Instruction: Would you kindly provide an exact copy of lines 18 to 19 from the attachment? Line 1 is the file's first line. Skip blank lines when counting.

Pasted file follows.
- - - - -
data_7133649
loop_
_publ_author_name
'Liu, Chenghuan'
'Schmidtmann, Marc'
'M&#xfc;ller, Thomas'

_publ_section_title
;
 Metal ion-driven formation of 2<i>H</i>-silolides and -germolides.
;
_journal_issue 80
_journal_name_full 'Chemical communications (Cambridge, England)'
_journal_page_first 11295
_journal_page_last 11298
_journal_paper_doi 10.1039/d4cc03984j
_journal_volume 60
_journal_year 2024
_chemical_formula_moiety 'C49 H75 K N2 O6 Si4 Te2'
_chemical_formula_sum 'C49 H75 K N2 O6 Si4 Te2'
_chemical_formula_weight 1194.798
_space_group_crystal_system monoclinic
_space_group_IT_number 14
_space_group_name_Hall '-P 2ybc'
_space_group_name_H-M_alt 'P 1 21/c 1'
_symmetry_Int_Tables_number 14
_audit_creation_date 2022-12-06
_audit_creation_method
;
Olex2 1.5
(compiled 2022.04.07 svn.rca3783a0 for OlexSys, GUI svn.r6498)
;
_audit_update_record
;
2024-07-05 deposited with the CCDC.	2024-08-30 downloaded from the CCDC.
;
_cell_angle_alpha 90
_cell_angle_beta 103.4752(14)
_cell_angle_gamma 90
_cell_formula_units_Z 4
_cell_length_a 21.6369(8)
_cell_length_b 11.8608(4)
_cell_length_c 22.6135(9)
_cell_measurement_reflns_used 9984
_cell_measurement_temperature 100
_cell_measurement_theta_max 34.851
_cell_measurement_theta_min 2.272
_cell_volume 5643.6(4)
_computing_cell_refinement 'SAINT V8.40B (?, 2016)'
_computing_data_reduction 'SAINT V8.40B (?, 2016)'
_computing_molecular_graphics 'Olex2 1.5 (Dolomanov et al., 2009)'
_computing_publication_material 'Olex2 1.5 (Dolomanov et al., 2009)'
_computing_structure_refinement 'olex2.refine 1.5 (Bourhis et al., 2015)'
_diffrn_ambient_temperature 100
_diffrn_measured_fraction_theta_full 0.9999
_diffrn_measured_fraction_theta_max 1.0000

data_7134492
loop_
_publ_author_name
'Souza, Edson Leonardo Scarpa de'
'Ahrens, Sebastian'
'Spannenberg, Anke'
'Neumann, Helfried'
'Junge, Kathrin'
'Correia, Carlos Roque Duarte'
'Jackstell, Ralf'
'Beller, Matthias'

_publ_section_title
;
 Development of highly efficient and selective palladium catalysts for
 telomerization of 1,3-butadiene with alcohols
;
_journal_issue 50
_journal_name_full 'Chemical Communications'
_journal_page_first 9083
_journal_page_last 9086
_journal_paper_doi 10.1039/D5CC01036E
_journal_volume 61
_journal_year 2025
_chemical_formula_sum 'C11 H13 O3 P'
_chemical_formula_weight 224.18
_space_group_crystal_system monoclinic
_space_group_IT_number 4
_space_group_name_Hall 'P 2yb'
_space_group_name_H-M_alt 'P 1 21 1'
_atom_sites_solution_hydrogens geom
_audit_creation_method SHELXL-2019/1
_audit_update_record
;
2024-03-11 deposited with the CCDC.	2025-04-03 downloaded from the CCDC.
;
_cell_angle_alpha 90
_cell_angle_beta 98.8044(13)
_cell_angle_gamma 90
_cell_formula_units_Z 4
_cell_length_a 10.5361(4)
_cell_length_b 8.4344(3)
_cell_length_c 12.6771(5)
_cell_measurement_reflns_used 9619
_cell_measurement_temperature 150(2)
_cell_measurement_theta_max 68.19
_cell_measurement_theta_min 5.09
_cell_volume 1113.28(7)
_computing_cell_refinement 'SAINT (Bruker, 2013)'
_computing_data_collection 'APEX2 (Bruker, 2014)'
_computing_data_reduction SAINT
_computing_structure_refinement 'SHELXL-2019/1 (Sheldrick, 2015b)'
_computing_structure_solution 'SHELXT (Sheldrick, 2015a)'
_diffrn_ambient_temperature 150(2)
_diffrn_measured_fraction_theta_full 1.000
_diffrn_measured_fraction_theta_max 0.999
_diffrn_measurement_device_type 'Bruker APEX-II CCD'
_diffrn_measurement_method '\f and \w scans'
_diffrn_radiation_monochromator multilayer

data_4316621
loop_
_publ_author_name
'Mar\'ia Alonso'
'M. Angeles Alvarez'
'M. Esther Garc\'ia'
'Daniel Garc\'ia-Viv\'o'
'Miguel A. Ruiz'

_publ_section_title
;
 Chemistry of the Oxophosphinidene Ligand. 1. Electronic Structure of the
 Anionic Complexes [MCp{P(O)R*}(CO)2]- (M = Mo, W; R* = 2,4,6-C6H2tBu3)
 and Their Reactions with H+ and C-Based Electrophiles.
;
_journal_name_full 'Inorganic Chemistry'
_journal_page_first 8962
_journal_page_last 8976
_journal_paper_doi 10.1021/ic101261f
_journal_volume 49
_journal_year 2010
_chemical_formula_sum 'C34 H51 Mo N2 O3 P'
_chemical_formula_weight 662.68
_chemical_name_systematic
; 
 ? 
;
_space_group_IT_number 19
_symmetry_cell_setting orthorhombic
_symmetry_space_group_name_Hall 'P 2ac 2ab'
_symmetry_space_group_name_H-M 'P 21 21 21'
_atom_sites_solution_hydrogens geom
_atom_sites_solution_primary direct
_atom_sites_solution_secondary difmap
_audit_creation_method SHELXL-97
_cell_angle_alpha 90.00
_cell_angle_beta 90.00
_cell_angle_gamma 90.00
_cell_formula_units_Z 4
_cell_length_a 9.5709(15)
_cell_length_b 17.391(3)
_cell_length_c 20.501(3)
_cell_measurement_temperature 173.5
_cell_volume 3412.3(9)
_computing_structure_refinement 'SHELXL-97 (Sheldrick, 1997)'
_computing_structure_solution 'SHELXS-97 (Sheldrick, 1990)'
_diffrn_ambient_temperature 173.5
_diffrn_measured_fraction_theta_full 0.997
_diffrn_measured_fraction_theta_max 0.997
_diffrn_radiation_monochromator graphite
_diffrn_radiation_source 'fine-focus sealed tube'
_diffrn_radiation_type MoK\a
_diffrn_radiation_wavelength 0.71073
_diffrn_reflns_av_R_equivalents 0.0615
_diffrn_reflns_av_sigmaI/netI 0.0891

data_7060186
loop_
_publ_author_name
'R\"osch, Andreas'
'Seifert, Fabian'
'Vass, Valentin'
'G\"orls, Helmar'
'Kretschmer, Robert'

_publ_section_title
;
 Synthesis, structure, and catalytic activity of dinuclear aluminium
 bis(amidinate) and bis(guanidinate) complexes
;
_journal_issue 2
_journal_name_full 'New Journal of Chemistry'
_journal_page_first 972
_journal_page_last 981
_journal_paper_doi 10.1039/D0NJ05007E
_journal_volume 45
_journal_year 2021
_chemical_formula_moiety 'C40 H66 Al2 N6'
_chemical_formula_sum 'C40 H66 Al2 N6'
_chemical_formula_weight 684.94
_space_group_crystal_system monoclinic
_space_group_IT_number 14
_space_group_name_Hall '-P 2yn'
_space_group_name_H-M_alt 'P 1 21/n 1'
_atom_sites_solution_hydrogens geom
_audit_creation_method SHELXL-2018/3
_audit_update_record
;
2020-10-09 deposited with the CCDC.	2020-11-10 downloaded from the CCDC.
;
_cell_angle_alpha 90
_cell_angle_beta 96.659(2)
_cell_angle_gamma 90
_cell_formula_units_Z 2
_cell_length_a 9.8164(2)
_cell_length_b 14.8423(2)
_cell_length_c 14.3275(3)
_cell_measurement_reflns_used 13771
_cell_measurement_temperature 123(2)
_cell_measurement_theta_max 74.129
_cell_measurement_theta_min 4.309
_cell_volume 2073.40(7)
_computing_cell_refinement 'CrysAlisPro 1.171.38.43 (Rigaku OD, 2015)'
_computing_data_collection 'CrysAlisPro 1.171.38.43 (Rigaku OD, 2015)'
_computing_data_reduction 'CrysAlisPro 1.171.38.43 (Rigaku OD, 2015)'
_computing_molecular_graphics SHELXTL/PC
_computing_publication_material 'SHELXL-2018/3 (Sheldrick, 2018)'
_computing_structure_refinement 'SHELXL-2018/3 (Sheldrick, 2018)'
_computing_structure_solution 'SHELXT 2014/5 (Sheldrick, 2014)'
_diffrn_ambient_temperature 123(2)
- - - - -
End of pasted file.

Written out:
_chemical_formula_moiety 'C49 H75 K N2 O6 Si4 Te2'
_chemical_formula_sum 'C49 H75 K N2 O6 Si4 Te2'